The obvious targets were the department stores, and beyond them, the garment makers. The women’s wear buyer in the nearest big-city department store, McCreery’s in Pittsburgh, actually responded quite positively at first. Not only did she provide a glowing testimonial that could be used by salesmen, but she also offered to introduce the company to garment designers and makers in New York City. Colonel Walker saw New York’s garment district as crucial and promptly sent both his sons—Lewis, Jr. (thirty-three years old), and Wallace (twenty-seven)—off to the city at the end of 1914. They dropped successful business careers of their own at their father’s bidding and spent much of the next few frustrating years trying to sell the fastener in the New York garment world. The colonel kept a close eye on them, as the surviving correspondence shows. In one early exchange Lewis, Jr., went into great detail about the firms they were calling on, observing that it seemed important to have letters of introduction.
His father replied, in part: “I am relieved to know you appreciate it is lost time to call on the ‘Jews’ unheralded and unknown. Also that hereafter you will avoid such experience and only open the fastener proposition under right conditions. … Both Mr. Sundback and I are anxious you make no canvass of the manufacturers except where you can reach them under such conditions as to put over a try-out of your fastener. Again let me insist you take time to write me full details of each case you visit…”
One consequence of the Colonel’s demand is a truly remarkable correspondence, of several hundred letters, between his sons and him. The perspective they provide on the workings of the garment industry at the time is probably unique. They also give us a wonderful look at one side of a cultural divide, as the Walker sons find themselves in the utterly unfamiliar environment of New York’s Jewish Lower East Side. The letters also provide an intimate glimpse at the extraordinary faith and hustle that the new invention required, and they draw a gloomy picture of disappointment, as the head-on attack on the clothing market eventually came to naught. A typical letter from Lewis, Jr., to his father illustrates the kinds of challenges the salesmen were confronting: “I called on Mr. Schrieber, Manager of the 5th Avenue branch of A. G. Spaulding & Bros. Co., and found there, to my disgust, that all their Sport Skirts opened the whole length and are buttoned. He was very nice and said that of course the style might change and then he would be very glad to try the Fastener. … Their men’s clothes are all made in England, and he said he did not care to take a chance on changing them now that they were all made up.”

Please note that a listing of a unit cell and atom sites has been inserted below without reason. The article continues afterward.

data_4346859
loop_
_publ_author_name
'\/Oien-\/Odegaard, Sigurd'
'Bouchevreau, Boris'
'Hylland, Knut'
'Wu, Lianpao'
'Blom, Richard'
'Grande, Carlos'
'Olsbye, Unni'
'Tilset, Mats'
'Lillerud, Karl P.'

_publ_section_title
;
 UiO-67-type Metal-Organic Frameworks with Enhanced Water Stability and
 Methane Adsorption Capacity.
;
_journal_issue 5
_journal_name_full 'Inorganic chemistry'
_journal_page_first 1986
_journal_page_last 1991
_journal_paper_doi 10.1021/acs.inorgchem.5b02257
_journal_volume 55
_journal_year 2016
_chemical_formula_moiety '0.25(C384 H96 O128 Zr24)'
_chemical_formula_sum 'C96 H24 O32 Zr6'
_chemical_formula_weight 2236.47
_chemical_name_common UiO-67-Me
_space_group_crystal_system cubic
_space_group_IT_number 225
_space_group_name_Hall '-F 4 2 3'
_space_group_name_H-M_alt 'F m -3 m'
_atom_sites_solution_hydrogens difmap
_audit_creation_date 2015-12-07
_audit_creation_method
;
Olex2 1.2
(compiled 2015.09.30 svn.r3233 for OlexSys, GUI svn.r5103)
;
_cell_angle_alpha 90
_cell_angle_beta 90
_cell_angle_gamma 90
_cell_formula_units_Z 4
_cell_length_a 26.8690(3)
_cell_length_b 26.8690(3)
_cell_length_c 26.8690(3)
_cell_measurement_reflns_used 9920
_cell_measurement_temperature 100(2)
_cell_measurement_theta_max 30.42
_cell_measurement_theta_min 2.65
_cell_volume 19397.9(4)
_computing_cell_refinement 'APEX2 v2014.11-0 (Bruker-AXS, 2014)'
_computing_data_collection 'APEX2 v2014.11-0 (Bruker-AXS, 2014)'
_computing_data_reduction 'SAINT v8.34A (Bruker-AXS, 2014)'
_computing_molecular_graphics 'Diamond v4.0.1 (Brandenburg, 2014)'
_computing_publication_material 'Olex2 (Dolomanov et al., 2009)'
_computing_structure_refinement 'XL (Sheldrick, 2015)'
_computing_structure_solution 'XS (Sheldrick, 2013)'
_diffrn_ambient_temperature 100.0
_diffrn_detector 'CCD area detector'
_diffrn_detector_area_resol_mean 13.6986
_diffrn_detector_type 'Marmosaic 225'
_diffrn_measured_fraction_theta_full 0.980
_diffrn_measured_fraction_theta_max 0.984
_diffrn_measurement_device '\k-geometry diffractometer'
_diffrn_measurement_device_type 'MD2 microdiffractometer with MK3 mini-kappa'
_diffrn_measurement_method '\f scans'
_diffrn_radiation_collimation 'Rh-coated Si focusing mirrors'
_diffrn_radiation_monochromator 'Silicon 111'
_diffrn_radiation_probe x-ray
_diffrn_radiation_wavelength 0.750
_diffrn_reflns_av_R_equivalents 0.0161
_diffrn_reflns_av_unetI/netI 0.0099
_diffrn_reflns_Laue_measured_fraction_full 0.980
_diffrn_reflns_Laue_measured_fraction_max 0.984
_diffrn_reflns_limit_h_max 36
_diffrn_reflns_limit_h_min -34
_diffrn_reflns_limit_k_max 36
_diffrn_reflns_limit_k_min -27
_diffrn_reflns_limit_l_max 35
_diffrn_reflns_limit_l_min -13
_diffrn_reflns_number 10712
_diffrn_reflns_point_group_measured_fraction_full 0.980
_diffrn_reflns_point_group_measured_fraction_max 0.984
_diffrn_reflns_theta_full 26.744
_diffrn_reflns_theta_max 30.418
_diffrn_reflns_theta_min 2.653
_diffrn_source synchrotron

Later in the same letter Lewis, Jr., describes a visit to a Wanamaker’s buyer: “She said she liked the Fastener better every day, and that she wore it and knew it would help sell her Skirts. However, she said the trouble with changing their hooks and eyes and snaps when they are already on to the Fastener bothered some women, who did not want to wait to have the change made, and said that they would get one the next time.”